Before diving into the biggest issues with the current Alpha build of Rainbow Six Siege, I have to step back and offer Ubisoft a bit of credit. Hating on one of the biggest publishers in the world is definitely a popular trend, but for Ubi to release a playable alpha that was indeed, you know, an alpha is fantastic.
In today’s world, alphas and betas seem to be marketing tools more than open tests that developers can use to make the launch game better. The Destiny First Look Alpha was nothing more than a smaller version of the Beta, which itself was just the first part of the finished game. Hell, none of Destiny‘s biggest pre-launch issues (overpowered multiplayer vehicles, an world that was lacking any semblance of unification, repetition, and long loading times) seemed to be changed after the countless hours console gamers spent “testing” Bungie’s hugely popular title. The Evolve Alpha and Beta did give Turtle Rock reason to patch the still-overpowered Wraith, but other than that those early builds seemed to be geared more towards building up hype for a title that clearly has lost its place in the mind of the public. For Rainbow Six Siege to be playable in its current development state, visual downgrade and all, shows that Ubisoft is committed to making their upcoming tactical first-person shooter the best it can be. This is one of the roughest AAA alphas we’ve seen in quite some time, but the fact that it was put out there in a closed setting is certainly intriguing.
With that said, I’m not entirely convinced that Rainbow Six Siege is actually fun. You can iron out all of the technical issues you want (believe me, there’s no chance that this comes out in 2016 unless Ubisoft Montreal’s around the clock polishing crunch period starts right now), but that won’t mean much if the core concept is flawed. For a title that seems to be billing itself as an action-packed, strategy-filled, immersive experience, it sure has a lot of moments where players are sitting around doing nothing. If I find myself wondering how many games of Threes I can get in during pregame lobbies, post-death waiting periods, and loading screens, that’s a bona fide problem.
This isn’t to say that Rainbow Six Siege does everything wrong. The latest Tom Clancy title does have a number of tense moments, namely when a player is the only person left on his or her team or when someone figures out the best way to get a kill through a wall. Winning a round single-handedly, or with the help of a well-organized squad can be incredibly rewarding. Still, it’s not as if tense, single-life multiplayer gameplay hasn’t been done before. The one mode included in the Rainbow Six Siege, in which teams alternate between defending and trying to capture a hostage, is essentially Call of Duty‘s Search & Destroy mode with said hostage replacing the bomb. When you think about it this way, the only real changes Ubisoft Montreal is making to gameplay we’ve seen for nearly a decade is the inclusion of destructible environments and pre-defined character classes sporting some interesting equipment. Yes, this last point does make Siege intriguing in a sense, but when you consider that its shooting is nowhere near as polished or tight as that of Call of Duty (which is still the standard for modern first-person shooter mechanics), the trade-off eliminates a great deal of its novelty.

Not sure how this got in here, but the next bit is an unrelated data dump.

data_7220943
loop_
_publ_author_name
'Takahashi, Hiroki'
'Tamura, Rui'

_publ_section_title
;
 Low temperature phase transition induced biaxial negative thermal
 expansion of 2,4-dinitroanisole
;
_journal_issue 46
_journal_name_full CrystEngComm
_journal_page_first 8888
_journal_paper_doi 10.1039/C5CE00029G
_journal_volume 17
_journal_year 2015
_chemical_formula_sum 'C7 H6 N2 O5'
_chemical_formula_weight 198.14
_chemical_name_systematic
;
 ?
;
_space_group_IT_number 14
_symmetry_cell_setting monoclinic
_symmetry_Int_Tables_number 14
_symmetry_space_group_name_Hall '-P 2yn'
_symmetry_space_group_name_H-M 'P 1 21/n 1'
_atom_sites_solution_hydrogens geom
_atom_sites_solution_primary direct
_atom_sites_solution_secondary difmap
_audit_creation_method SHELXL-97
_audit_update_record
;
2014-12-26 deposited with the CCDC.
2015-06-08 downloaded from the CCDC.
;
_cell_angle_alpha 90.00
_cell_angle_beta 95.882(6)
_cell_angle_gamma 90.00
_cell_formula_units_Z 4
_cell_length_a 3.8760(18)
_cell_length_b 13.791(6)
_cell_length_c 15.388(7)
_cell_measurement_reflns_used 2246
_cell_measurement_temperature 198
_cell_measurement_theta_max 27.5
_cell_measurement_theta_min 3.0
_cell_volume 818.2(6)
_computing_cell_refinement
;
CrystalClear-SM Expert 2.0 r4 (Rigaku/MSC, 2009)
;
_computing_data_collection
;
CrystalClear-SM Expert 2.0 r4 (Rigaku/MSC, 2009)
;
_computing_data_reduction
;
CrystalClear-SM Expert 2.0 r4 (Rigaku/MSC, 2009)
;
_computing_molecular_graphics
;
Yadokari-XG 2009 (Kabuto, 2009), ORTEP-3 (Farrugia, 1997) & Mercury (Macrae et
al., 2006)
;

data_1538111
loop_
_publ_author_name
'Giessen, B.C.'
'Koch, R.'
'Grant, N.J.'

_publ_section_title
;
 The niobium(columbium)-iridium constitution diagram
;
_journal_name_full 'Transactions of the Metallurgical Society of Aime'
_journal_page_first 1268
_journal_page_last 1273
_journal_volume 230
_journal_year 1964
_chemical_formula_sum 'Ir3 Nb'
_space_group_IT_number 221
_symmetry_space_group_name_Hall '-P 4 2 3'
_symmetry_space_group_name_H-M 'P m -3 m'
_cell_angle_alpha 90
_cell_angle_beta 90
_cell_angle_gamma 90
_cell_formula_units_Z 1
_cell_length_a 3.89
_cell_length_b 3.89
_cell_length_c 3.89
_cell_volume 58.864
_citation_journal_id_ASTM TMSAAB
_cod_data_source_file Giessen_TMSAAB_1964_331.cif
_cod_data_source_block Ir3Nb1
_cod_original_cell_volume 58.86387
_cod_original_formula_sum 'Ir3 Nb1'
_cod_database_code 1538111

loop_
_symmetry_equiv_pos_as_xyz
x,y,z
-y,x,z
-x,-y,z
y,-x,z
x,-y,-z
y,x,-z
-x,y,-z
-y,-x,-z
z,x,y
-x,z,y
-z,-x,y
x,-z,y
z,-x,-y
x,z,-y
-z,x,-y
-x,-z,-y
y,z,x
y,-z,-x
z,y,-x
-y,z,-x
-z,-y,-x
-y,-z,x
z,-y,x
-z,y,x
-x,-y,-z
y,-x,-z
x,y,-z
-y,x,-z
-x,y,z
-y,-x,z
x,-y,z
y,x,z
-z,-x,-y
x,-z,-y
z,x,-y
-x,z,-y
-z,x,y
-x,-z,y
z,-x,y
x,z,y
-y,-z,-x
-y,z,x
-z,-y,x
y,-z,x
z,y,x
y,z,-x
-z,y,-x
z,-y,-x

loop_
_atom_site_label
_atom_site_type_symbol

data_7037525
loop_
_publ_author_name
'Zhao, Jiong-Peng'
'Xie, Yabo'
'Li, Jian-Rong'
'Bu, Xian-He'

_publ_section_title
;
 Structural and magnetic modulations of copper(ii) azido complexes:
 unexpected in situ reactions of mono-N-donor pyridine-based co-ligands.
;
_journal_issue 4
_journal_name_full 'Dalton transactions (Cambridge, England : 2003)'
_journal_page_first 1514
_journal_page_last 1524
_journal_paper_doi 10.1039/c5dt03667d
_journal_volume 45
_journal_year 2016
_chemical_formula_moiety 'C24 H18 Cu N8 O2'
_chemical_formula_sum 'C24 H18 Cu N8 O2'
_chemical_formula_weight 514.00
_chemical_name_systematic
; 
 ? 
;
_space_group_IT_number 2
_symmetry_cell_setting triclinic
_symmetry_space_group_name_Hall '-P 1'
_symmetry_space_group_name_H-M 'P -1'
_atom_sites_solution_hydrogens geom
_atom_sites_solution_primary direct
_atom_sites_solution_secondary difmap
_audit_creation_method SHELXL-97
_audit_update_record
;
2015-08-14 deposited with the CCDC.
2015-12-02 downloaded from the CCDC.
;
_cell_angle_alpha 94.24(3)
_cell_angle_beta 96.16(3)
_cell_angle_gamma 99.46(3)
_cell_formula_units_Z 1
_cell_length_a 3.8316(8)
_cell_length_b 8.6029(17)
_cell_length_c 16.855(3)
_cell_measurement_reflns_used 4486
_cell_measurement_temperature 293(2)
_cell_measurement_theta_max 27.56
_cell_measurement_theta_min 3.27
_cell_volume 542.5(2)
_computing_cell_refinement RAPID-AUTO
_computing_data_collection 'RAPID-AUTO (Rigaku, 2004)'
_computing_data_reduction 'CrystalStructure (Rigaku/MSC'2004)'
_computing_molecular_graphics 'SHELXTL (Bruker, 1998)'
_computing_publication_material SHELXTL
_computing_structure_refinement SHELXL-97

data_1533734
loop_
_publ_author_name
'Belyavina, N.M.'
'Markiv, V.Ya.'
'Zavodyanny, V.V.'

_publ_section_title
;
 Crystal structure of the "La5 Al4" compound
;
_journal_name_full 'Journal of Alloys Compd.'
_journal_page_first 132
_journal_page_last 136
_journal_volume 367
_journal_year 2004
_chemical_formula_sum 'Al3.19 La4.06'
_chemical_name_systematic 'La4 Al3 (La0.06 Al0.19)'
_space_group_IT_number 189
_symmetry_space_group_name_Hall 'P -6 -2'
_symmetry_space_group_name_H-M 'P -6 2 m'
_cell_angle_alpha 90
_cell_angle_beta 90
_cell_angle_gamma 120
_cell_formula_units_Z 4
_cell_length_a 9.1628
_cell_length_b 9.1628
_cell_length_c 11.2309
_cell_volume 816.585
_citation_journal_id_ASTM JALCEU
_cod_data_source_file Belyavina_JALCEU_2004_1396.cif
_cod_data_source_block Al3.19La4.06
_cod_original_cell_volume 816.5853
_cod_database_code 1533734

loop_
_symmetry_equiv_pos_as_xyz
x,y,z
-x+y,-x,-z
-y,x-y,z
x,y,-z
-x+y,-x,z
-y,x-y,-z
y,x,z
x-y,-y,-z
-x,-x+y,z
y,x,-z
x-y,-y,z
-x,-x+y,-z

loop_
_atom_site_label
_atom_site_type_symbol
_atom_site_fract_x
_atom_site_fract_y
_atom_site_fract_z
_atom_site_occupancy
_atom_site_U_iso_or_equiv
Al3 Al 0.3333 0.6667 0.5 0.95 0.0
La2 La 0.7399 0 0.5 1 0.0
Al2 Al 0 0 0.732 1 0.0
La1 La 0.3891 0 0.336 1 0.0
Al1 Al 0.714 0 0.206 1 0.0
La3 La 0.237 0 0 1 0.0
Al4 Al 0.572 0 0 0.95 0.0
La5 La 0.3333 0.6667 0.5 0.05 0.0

Rainbow Six Siege‘s biggest crime is its dreadfully slow pace. I willingly acknowledge that some gamers are looking for a plodding, methodical first-person shooter, but when you combine Siege‘s low game-speed with its insane intermission lengths, the result is a game you spend more time watching than playing. Ubisoft Montreal may have been able to get away with this a decade ago, but it’s hard not to wonder if this will turn of a great deal of its player=base in a time where dozens of shooters are constantly competing for our attention. Aggressive play is almost always punished with a swift death, something that isn’t inherently negative on its own, but Rainbow Six Siege lacks the gameplay variety necessary to ultimately make conservatism engaging. You’re basically forced to play a certain way, and if you deviate from that path, you’re probably going to find your round over. Again, some players enjoy tiptoeing around a map or sitting in a corner for minutes at a time, and I’m not saying that those who feel this way are wrong, but the hoards of other shooter fans who don’t find this fun should steer clear of Rainbow Six Siege entirely.